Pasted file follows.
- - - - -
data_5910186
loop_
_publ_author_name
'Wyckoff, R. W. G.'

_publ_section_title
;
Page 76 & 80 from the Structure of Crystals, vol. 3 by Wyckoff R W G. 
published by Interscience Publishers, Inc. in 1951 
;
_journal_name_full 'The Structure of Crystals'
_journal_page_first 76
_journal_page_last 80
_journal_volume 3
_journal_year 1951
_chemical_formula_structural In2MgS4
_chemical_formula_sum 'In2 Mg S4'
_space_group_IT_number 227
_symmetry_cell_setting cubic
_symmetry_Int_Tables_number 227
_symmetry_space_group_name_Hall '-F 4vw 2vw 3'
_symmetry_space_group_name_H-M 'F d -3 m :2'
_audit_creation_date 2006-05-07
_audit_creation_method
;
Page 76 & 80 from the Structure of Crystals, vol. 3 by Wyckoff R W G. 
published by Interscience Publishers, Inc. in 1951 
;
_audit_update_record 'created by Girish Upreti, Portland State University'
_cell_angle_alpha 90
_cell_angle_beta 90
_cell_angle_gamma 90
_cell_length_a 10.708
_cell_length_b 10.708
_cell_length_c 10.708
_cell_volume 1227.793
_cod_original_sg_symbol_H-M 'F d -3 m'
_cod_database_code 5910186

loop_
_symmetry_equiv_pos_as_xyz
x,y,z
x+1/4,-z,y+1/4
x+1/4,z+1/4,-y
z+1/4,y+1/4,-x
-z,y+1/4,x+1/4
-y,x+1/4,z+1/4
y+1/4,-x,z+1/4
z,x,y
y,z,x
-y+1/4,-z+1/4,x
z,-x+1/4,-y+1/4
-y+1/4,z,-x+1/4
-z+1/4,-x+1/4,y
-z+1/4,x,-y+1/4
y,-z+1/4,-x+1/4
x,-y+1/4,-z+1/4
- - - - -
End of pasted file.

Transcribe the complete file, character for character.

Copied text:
data_5910186
loop_
_publ_author_name
'Wyckoff, R. W. G.'

_publ_section_title
;
Page 76 & 80 from the Structure of Crystals, vol. 3 by Wyckoff R W G. 
published by Interscience Publishers, Inc. in 1951 
;
_journal_name_full 'The Structure of Crystals'
_journal_page_first 76
_journal_page_last 80
_journal_volume 3
_journal_year 1951
_chemical_formula_structural In2MgS4
_chemical_formula_sum 'In2 Mg S4'
_space_group_IT_number 227
_symmetry_cell_setting cubic
_symmetry_Int_Tables_number 227
_symmetry_space_group_name_Hall '-F 4vw 2vw 3'
_symmetry_space_group_name_H-M 'F d -3 m :2'
_audit_creation_date 2006-05-07
_audit_creation_method
;
Page 76 & 80 from the Structure of Crystals, vol. 3 by Wyckoff R W G. 
published by Interscience Publishers, Inc. in 1951 
;
_audit_update_record 'created by Girish Upreti, Portland State University'
_cell_angle_alpha 90
_cell_angle_beta 90
_cell_angle_gamma 90
_cell_length_a 10.708
_cell_length_b 10.708
_cell_length_c 10.708
_cell_volume 1227.793
_cod_original_sg_symbol_H-M 'F d -3 m'
_cod_database_code 5910186

loop_
_symmetry_equiv_pos_as_xyz
x,y,z
x+1/4,-z,y+1/4
x+1/4,z+1/4,-y
z+1/4,y+1/4,-x
-z,y+1/4,x+1/4
-y,x+1/4,z+1/4
y+1/4,-x,z+1/4
z,x,y
y,z,x
-y+1/4,-z+1/4,x
z,-x+1/4,-y+1/4
-y+1/4,z,-x+1/4
-z+1/4,-x+1/4,y
-z+1/4,x,-y+1/4
y,-z+1/4,-x+1/4
x,-y+1/4,-z+1/4